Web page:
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User Reviews

There are no reviews for this game.

Our Users Say

Category Description User Score
Acting The quality of the voice or video acting. 3.3
AI The quality of the game's intelligence, usually for the behavior of opponents. 3.7
Gameplay How well the game mechanics work and the game plays. 4.0
Graphics The visual quality of the game 3.2
Personal Slant A personal rating of the game, regardless of other attributes 3.6
Sound / Music The quality of the sound effects and/or music composition 3.4
Overall User Score (5 votes) 3.5

Critic Reviews

MobyRanks are listed below. You can read here for more information about MobyRank.
Player One (May, 1995)
Road Rash Mega CD apporte aux 16 bits une partie des nouveautés du sublime Road Rash 3DO. Certes, pas de surprise : côté réalisation, on a affaire à du très bon Sega. Ce sont les graphismes des menus, les personnages, mais surtout le son (du bon gros hard!) et les séquences vidéo tirés de la version 32 bits qui retiennent l'attention. Y a rien de mieux pour mettre de l'ambiance ! Bref, le support CD redonne une nouvelle jeunesse à un gros hit et les nombreux avantages qu'il procure peuvent justifier son achat même si vous possédez la version cartouche.
90 (Jun 11, 2009)
In conclusion, Road Rash on the Sega CD is actually pretty good. The only thing it lacks is a two-player mode, but you can't have everything. The invisible walls, which seem to an inherent problem with the graphics engine, don't ruin the experience at all, and there's some solid racing to be had here, especially if you've already played the few quality racers available on the Sega CD, like Jaguar XJ220. If you're looking for a great game to add to your game collection, then try this one out. It may be a little hard to come, by seeing how it was released in 1995, but if you can get your hands on it, you're going to love it.
Mega Fun (Jul, 1995)
Intro und Zwischensequenzen erinnern zwar an die geniale 32-Bit-Version, das triste Streckendesign mit seinen wenigen Objekten am Straßenrand erreicht jedoch nicht einmal ansatzweise NG-Niveau, und die Geräuschkulisse gibt sich ebenfalls äußerst durchschnittlich. Trotzdem kann Road Rash, betrachtet man die Raserei unvorbelastet und objektiv, auch auf dem MCD überzeugen. Die Bikes steuern sich zwar etwas schwammig, sind aber nach einer kurzen Eingewöhnungszeit leicht zu kontrollieren. Der Schwierigkeitsgrad ist anfangs sehr niedrig und steigt in dem Maße an, daß sicher auch Einsteiger schnell erste Erfolge feiern. Ein leckeres Bonbon für die alten Grunger unter Euch sind einige Musikperlen bekannter Bands wie Therapy?, Soundgarden oder Paw, deren Stücke in guter Qualität aus den Boxen dröhnen. Unterm Strich eindeutig die bislang beste 16-Bit-Version.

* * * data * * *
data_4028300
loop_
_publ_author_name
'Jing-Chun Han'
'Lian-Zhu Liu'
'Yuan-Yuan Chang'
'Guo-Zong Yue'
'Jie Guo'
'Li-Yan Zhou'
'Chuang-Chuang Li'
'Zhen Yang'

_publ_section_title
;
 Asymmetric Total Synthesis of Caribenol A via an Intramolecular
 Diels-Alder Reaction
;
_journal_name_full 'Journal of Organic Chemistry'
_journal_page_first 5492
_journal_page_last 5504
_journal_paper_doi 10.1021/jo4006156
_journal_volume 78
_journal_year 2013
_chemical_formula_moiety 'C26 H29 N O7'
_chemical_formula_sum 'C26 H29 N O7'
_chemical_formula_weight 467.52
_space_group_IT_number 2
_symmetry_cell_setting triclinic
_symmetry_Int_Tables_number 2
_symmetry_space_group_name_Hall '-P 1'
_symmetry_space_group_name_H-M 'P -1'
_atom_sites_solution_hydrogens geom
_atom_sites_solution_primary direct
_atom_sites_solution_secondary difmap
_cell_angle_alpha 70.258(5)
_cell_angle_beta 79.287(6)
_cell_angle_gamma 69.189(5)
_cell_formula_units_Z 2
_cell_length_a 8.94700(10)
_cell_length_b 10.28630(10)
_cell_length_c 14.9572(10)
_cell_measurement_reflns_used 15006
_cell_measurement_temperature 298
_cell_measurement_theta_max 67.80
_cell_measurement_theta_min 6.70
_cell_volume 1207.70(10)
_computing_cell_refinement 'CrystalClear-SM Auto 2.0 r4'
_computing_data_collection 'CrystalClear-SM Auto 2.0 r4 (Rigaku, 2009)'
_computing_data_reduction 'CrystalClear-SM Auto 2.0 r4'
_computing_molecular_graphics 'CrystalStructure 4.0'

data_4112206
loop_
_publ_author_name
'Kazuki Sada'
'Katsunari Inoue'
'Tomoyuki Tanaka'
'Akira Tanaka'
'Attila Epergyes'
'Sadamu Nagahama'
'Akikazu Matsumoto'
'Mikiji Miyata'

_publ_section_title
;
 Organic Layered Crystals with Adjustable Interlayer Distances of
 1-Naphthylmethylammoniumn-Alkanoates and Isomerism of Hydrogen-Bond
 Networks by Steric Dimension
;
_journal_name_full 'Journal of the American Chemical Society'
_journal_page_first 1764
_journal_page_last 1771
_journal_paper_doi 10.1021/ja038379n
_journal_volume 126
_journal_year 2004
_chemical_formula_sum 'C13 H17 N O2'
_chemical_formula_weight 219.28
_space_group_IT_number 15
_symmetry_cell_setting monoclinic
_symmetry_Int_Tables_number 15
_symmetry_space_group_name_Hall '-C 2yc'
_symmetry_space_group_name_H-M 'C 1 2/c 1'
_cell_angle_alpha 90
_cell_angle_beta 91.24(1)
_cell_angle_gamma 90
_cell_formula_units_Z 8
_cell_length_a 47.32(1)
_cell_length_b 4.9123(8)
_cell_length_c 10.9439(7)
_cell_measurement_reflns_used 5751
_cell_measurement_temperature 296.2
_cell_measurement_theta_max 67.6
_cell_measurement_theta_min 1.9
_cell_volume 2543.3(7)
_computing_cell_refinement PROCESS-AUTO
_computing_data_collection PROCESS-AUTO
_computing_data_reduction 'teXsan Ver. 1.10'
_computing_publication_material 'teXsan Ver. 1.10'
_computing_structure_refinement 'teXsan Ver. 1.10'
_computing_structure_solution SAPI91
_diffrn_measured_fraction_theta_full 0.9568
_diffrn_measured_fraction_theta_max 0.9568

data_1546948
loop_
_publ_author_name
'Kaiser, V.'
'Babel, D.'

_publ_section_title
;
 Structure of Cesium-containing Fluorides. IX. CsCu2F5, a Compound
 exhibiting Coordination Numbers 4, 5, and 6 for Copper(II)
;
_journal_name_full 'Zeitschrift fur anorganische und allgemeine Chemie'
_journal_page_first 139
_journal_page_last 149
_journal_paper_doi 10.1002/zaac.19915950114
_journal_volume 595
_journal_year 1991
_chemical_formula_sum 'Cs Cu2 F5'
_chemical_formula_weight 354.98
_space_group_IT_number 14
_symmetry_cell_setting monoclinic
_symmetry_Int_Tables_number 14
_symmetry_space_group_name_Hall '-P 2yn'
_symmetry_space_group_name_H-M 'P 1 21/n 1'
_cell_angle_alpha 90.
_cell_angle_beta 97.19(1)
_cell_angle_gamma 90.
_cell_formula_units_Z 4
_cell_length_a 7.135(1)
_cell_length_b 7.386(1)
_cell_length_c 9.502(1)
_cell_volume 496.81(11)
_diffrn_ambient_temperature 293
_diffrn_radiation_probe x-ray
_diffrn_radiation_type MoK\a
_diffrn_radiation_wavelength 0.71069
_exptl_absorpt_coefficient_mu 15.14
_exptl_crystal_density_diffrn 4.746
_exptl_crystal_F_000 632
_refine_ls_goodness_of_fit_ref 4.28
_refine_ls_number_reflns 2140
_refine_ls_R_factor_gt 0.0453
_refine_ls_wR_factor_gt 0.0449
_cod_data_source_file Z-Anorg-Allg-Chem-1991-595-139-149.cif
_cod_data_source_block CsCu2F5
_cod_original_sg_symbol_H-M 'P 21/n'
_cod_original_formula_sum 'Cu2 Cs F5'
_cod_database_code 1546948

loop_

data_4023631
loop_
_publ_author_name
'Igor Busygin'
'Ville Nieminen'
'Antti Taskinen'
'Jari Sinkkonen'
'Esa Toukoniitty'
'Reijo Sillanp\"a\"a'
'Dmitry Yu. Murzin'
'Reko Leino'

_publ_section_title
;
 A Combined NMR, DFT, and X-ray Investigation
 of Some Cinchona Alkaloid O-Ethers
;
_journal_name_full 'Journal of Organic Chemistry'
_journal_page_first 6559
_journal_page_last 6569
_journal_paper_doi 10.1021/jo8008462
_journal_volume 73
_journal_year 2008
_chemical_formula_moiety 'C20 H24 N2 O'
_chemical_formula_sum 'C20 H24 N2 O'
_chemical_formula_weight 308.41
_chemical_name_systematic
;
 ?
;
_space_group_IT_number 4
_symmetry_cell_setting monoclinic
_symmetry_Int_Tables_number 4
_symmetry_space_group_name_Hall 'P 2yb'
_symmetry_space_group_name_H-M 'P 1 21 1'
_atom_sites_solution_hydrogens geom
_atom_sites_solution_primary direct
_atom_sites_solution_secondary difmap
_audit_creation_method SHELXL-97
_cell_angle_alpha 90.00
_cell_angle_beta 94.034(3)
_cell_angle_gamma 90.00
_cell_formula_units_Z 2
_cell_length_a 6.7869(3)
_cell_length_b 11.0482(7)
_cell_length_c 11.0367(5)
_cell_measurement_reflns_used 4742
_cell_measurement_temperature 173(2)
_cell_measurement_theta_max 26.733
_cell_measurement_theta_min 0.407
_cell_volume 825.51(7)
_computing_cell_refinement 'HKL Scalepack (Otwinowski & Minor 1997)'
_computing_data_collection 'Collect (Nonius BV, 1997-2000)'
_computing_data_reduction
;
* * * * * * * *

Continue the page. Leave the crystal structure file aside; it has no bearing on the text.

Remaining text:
IMPLANTgames (Apr 24, 2009)
Overall, Road Rash on the Sega CD is a mixed package. It takes the music and user interface from the 32-bit versions of the game, and mixes it with the classic 2D game play. It does nothing to move the series along, but is still a satisfying experience. The original Genesis Road Rash games are some of the finest titles on the time, so there is nothing wrong with leaving well enough alone. This is a worth while purchase for Sega CD owners.
GamePro (US) (May, 1995)
Despite it's shortcomings, this disc's amusing cinematics, thrilling gameplay and increasingly difficult levels will draw you in. The Rash has finally arrived on the Sega CD!
Video Games (Jul, 1996)
Auch bei der Saturn-Version sind alle Features des 3DO-Vorbihds zu finden. Die 3D-Grafik ist fließend und sorgt durchgehend für ein rasantes Fahrgefühl. Schade, daß Electronic Arts es wiederum vermied, das Spiel mit einer spektakuläreren Optik oder neuen Spielideen ins Rennen zu schicken. Trotz der fünf unterschiedlichen Strecken gibt es einfach zu wenig Abwechslung; das ständige Knüppeln und Hindernissen ausweichen, bietet nicht gerade eine Herausforderung für viele Monate. Außerdem hervorzuheben sind die „Dolby Surround“ kodierten Soundeffekte samt der Musikuntermalung.
Mean Machines (Jun, 1995)
Nothing much to add to either Road Rash 2 or 3, though not strictly a bad game.
GameFan Magazine (May, 1995)
I don't know about this 3DO connection. Sure, Road Rash CD is a good 16-bit racer, but let's not go overboard. The 3DO has joy-polygons, powerful animation and thousands of colors. The Sega CD has no polygons, OK animation and 64 colors. Still for 16-bit, it's neato. I'm sure RR fans will do backflips, like silly.
The Video Game Critic (Aug 09, 2003)
The other four stages are standard, Genesis-quality fare. There's a two-player mode, but it's alternating only - no split screen. Yeah, this is pretty disappointing stuff. The only redeeming feature is that you can save your progress to memory (no long passwords). Road Rash on the Sega CD is still a decent game, but the CD features didn't make it any better. NOTE: If you don't have plenty of memory available when you run this game, you'll get the message "PLACEHOLDER" in the corner, and won't be able to play.
Game Players (Jun, 1995)
Stick to your carts gang or shell out another four hundred bucks and pick up a 3DO. This version just doesn't cut it.
Of course EA wasn't the only one to just upgrade their old games on the new format, but this one had potential. It's not so much an average game as it is a disappointment. So many companies (especially Core) took it upon themselves to push the hardware, there is absolutely no reason why EA could not. You can see a great game hidden here is only the scaling effect was smoother. This is the perfect example of a missed opportunity.